Tens of thousands of people descended in Addis Ababa’s Meskel square on Saturday morning in a massive show of support for Abiy Ahmed, the new, reformist prime minister of Ethiopia.
Dressed in colourful attire displaying Abiy’s image and carrying signs with slogans such as “One Love, One Ethiopia”, the diverse crowd cheered on as the 41-year-old prime minister repeated his message of unity in a country rocked by violent unrest in recent years.
But the sense of jubilation didn’t last for long.
Shortly after Abiy wrapped up his speech, an explosion went off among the demonstrators.
At least two people were killed and more than 150 others were wounded, in what is believed to be a grenade attack.
Abiy, who has announced a series of major reforms since taking office in April, was hurriedly escorted out of the rally as his supporters tried to come to terms with what had just happened.
“The people who did this are anti-peace forces,” Abiy said in an address broadcast afterwards on state television.
“You need to stop doing this. You weren’t successful in the past and you won’t be successful in the future.”
There was no immediate claim of responsibility for the explosion. Later on Saturday, police said six people were being investigated for the attack.
|Abiy waves to supporters at the rally before the explosion [Reuters]|
The blast sent shockwaves across Ethiopia, a country at a critical juncture in its political history as it seeks to emerge from a tumultuous period of instability.
“Abiy’s effort to move the country forward has angered those who for a very long time maintained a stronghold on the country’s politics and economy,” Mohammed Ademo, political commentator and founder of OPride.com, an independent news website on Ethiopia, told Al Jazeera.
“They are trying to scare people and undermine the prime minister so they can send a signal that he is not capable of stabilising the country,” Ademo added.
“The incident is going to unite the people more and put the hardliners who want to obstruct his changes in a more difficult position.”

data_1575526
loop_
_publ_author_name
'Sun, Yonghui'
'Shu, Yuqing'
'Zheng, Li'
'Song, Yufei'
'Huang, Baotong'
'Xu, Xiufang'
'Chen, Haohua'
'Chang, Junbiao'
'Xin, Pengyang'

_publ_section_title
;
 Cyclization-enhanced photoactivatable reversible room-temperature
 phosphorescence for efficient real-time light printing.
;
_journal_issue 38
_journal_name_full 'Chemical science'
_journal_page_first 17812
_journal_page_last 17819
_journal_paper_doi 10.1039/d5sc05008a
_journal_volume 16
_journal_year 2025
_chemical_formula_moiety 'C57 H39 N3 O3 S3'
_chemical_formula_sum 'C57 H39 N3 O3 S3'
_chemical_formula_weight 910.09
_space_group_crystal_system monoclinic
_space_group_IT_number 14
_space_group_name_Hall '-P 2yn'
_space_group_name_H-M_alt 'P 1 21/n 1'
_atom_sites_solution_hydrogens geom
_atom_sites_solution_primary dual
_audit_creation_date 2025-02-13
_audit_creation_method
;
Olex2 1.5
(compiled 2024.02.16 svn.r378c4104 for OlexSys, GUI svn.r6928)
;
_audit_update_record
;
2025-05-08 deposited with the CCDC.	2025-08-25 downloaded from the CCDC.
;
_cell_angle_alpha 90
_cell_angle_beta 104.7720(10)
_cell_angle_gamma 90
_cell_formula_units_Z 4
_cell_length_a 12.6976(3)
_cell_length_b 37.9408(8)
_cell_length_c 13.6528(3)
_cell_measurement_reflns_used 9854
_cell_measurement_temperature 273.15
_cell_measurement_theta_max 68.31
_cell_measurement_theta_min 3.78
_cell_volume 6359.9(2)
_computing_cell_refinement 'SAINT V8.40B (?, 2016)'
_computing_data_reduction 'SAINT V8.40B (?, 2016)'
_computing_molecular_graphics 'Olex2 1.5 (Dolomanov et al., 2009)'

Ethiopia was rocked by mass anti-government protests in 2015, which first broke out in the populous Oromia region, home to the Oromo, after the unveiling of plans for a controversial development project in Addis Ababa.
The rallies then spread to other parts of Ethiopia, including the Amhara region, with demonstrators demanding an end to human rights abuses as well as political reforms and greater freedoms.
Hundreds of people were killed and more than 20,000 others were arrested in a government crackdown that was widely condemned by human rights organisations.
In February, Prime Minister Hailemariam Desalegn abruptly resigned, citing ongoing “unrest and a political crisis” in the country as major factors in his decision.
He was replaced two months later by Abiy, who became the first prime minister from the Oromo ethnic group since the Ethiopian People’s Revolutionary Democratic Front (EPRDF) came to power 27 years ago.
Since assuming office, Abiy has introduced a number of reforms and has overseen the release of jailed dissidents and moves to liberalise the economy.
Overall, thousands of prisoners, including several senior opposition leaders accused of charges such as incitement to topple the government, have been pardoned since January – even before Abiy’s election by the EPRDF.
The pardons are part of reforms that the government pledged to undertake after the violent unrest broke out three years ago.
Ryan Cummings, a political and security risk analyst, said the attack on Saturday is unlikely to force Abiy to change course.
“[He] has instituted enough socioeconomic and political reforms, [which makes it] unlikely to respond to the attack today by instituting some of the repressive measures which he has lifted since his tenure [began],” he told Al Jazeera.
“Instead, the prime minister may continue to enact reforms which he has promised to deliver to Ethiopia and which will be central to the country’s long-term stability.”
It is going to be people power versus the power of a few disgruntled established hardliners. I think people power will overcome in the long run. It is people power that brought him to power
Mohammed Ademo, political commentator and founder of OPride.com
The new prime minister enjoys a lot of political support, especially from the younger population.
He has also made peace overtures to aggrieved opposition groups, as well as neighbouring Eritrea.
On June 5, Addis Ababa announced that it will fully accept the terms of a 2000 peace agreement with Asmara which ended a two-year war, in a major step towards calming deadly tensions with its decades-long rival.
The move, however, has been met with criticism by groups opposing the deal.
“Rescinding conciliation with Eritrea could render his governance as weak and could incentivise further violence in response to his policy promulgation,” Cummings said.
Eritrean President Isaias Afwerki recently said the East African country will dispatch a delegation to Addis Ababa to “gauge current developments” in the region following Ethiopia’s moves.